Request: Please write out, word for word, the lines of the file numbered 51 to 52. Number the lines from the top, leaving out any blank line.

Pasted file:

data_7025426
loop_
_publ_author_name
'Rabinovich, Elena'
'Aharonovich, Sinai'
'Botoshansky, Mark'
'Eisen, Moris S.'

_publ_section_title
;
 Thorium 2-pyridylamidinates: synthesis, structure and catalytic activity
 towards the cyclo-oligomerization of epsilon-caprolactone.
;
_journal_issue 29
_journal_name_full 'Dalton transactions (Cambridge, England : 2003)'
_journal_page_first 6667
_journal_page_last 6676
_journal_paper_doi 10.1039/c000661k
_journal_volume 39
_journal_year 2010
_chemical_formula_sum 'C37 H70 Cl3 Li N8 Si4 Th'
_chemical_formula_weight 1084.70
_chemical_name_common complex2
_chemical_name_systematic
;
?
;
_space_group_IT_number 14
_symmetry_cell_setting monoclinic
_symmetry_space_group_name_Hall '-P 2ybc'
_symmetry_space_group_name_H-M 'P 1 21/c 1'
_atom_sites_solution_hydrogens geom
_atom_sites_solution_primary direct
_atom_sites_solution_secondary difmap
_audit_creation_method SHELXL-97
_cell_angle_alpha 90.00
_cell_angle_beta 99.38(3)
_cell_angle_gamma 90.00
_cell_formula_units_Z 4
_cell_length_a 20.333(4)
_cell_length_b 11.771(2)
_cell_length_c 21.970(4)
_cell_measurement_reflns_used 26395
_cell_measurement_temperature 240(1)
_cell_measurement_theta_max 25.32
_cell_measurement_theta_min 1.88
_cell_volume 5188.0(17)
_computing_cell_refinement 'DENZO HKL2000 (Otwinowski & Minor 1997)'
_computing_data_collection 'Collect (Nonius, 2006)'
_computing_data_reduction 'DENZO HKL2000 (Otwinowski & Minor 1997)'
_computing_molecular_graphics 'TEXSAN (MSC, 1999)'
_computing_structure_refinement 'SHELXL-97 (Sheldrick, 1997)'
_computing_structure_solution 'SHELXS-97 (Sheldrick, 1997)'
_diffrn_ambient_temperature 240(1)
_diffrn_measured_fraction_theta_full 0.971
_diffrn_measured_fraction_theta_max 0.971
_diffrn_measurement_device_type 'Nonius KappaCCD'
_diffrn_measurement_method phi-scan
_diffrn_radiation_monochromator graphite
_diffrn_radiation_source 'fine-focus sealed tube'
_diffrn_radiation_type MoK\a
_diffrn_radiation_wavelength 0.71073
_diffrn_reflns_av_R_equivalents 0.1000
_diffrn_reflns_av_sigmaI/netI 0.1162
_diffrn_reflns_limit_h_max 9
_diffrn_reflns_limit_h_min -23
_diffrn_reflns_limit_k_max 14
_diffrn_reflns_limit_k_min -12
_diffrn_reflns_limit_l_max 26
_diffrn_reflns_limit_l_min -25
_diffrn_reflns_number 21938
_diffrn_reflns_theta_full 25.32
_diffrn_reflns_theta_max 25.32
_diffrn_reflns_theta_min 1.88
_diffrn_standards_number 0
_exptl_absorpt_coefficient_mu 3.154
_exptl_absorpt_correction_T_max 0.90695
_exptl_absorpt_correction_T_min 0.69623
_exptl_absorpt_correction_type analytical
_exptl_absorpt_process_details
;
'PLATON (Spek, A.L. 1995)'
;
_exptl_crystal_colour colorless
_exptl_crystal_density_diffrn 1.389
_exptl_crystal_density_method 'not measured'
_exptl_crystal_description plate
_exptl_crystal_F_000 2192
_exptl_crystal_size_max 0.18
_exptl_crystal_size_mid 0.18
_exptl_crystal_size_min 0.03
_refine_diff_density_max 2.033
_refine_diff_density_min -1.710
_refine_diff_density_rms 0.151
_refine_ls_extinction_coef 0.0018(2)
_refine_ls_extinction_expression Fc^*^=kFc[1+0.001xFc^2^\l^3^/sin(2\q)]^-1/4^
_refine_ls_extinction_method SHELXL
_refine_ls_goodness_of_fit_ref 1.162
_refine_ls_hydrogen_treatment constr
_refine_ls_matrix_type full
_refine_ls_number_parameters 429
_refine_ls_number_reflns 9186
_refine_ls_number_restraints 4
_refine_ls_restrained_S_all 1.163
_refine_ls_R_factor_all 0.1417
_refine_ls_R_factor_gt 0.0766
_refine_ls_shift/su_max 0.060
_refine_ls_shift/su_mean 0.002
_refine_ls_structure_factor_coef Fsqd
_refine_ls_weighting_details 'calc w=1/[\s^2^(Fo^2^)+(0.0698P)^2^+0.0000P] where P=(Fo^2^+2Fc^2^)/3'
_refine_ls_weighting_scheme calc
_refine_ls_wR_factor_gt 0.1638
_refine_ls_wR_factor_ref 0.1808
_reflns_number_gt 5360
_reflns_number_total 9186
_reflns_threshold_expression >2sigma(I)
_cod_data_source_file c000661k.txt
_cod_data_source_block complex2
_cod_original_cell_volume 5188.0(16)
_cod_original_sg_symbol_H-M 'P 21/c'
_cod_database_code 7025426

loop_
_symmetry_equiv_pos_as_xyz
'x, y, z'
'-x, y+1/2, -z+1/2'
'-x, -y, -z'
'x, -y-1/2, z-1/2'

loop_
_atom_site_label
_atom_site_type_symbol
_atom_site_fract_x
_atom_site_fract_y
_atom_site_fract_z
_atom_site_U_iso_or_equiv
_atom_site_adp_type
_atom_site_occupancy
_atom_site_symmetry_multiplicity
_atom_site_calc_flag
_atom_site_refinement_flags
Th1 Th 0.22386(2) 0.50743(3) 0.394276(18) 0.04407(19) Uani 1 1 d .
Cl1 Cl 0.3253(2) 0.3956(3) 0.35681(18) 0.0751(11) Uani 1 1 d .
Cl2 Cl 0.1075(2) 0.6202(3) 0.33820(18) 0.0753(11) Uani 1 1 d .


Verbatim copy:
_computing_structure_refinement 'SHELXL-97 (Sheldrick, 1997)'
_computing_structure_solution 'SHELXS-97 (Sheldrick, 1997)'